Thursday, July 19, 2012

MOOCs in Brief

The biggest news in distance learning in recent years, both in immediate, eye-popping headlines and in potential long-term impact, was the series of announcements by the nation’s leading universities of their intention to offer free MOOCs – massive open online courses. (Note: Pronounced "mooks" ... For discussions of the original, more extensive concept of a MOOC, click here for Wikipedia and click here for a video.)

Sunday, July 08, 2012

Seven HBCU Strategies for Survival and Success

Impending Collapse
Like other members of the HBCU community, I have been concerned for many years about the long-term survival of HBCUs. My obsession with this question has been expressed in four notes on this blog titled, "Why Are HBCUs Still Needed?" (Part I, Part II, Part III, and Part IV) and related notes ("From HBCUs to BCUs", "HBCUs as a National Laboratory", etc).  But in recent months my thinking has returned to its engineering roots. Being needed is not sufficient to ensure the survival of any institutions under any circumstances. So my question has become, "What should HBCUs do to survive the impending flood of IT innovations in higher education that will overwhelm so many non-HBCUs?"

Tuesday, June 26, 2012

Earnings Lost by Opting Out of STEM -- updated 6/27

Yesterday (25 June 2012), the online editions of Inside Higher Education and the The Chronicle of Higher Education posted articles that called their readers' attention to a recently published research report, "The Earnings Benefits of Majoring in STEM Fields Among High Achieving Minority Students" by Tatiana Melguizo and Gregory C. Wolniak (Research in Higher Education, Volume 53, Number 4, 2012).

Sunday, June 17, 2012

What Corporate Management Can Teach Academia???

Last update: Friday 6/3/2015
I originally posted this note back in June 2012 in response to an outrageous overreach by the Board of Visitors of the University of Virginia when it fired Uva's president, Dr. Teresa A. Sullivan. President Sullivan responded with a statement that contained the following quote:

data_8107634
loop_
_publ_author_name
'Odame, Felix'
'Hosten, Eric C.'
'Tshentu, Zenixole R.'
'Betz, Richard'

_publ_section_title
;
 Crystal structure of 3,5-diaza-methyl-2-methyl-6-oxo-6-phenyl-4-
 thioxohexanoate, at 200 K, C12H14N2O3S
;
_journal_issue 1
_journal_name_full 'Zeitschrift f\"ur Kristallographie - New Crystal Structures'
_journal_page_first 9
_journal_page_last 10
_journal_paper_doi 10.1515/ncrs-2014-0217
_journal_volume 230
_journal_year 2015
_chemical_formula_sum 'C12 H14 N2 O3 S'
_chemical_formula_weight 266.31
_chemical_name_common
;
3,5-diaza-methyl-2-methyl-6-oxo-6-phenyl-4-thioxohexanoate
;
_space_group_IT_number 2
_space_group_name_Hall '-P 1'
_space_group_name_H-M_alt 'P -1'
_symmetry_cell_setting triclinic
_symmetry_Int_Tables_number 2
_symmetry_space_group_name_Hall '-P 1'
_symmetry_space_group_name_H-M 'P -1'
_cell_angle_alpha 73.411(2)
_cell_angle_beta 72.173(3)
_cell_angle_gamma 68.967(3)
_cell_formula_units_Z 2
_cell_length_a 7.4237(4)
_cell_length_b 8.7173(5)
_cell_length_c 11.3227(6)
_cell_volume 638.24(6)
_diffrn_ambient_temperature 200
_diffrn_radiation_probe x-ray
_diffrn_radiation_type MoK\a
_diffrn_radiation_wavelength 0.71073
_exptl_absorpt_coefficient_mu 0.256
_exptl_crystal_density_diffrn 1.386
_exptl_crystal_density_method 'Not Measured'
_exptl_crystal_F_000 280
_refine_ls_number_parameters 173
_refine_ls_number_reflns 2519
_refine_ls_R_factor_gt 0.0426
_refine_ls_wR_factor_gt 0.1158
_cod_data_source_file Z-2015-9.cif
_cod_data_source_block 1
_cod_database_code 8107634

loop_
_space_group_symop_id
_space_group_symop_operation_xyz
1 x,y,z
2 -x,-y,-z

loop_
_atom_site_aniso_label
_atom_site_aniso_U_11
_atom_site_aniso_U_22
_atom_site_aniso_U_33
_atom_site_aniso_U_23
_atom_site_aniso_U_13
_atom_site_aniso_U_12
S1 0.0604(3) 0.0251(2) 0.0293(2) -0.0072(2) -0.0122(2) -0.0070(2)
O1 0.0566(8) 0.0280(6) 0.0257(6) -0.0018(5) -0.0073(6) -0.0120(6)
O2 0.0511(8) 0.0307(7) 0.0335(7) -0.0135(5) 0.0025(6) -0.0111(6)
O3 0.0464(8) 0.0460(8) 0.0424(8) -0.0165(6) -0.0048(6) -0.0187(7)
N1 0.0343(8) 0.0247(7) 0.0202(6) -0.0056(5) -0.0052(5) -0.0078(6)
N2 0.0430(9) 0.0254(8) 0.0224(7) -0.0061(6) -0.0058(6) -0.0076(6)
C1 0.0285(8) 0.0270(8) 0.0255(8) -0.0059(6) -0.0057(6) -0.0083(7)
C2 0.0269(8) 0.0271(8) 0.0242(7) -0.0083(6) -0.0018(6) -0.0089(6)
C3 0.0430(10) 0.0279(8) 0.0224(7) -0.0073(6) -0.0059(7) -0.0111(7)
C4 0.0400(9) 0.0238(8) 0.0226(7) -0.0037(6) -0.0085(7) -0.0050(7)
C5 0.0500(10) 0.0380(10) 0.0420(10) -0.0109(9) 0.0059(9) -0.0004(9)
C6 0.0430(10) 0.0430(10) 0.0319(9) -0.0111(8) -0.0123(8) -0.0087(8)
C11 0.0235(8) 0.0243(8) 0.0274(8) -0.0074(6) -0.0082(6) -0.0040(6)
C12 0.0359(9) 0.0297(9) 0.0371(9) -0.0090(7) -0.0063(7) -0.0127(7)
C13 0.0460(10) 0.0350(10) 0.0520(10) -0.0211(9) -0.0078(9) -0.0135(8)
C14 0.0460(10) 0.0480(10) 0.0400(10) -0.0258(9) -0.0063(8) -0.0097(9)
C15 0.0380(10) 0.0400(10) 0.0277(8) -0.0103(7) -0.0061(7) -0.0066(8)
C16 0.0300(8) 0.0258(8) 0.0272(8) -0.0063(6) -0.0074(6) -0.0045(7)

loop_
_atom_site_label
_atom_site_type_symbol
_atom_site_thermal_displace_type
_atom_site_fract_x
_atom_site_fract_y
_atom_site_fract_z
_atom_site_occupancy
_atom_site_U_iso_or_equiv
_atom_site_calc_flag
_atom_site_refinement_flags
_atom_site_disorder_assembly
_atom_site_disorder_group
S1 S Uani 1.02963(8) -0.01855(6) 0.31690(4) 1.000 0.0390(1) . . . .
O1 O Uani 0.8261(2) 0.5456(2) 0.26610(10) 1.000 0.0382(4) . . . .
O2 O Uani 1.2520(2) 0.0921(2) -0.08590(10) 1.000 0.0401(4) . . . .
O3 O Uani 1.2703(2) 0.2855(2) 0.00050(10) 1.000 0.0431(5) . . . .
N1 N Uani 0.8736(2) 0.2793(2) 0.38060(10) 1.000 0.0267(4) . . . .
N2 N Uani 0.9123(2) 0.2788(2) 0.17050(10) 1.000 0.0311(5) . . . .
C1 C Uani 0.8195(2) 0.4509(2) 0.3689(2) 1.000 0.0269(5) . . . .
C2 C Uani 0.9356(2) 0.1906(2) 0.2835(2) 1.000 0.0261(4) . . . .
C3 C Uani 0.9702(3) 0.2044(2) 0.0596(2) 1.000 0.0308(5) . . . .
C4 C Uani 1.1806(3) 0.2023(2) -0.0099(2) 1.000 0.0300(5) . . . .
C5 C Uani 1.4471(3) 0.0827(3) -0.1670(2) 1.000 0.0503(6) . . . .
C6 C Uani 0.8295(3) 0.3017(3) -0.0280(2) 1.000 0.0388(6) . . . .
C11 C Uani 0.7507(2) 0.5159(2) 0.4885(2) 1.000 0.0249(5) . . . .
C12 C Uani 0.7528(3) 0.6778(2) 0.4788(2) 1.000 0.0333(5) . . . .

"Corporate-style, top-down leadership does not work in a
great university.  Sustained change with buy-in does work."
An article in the Chronicle (6/15/12) suggested that President Sullivan's unexplained dismissal reflected the influence of a powerful alumnus, a venture capitalist, who proposed that UVa needed leadership that embodied "strategic dynamism" -- whatever that is. Another article in the Chronicle (7/17/12) implied judgement by the Board that Dr. Sullivan hadn't implemented MOOCs fast enough. The eventual good news, of course, was that the Board subsequently rescinded its decision by reinstating Dr. Sullivan president of UVa.

Monday, June 04, 2012

HBCU Websites -- Some Best Practices

Part I -- It's a Web World
A consensus has recently emerged within the HBCU community that lack of public awareness of the recent achievements of HBCUs makes them vulnerable to judgments that they have nothing more to contribute to U.S. society, that HBCUs have a distinguished legacy, but a dubious future. HBCUs need to tell their stories more effectively so that the general public can better understand why they are still needed. I agree with this consensus.

Tuesday, May 22, 2012

Howard-Online @ Gig.U

"The University Community Next Generation Innovation Project, or Gig.U, is a broad-based group of over 30 leading research universities from across the United States. Drawing on America’s rich history of community-led innovation in research and entrepreneurship, Gig.U seeks to accelerate the deployment of ultra high-speed networks to leading U.S. universities and their surrounding communities. Improvements to these networks drive economic growth and stimulate a new generation of innovations addressing critical needs, such as health care and education." (This description is from Gig.U's home page)

Saturday, May 12, 2012

Commencement Address 2012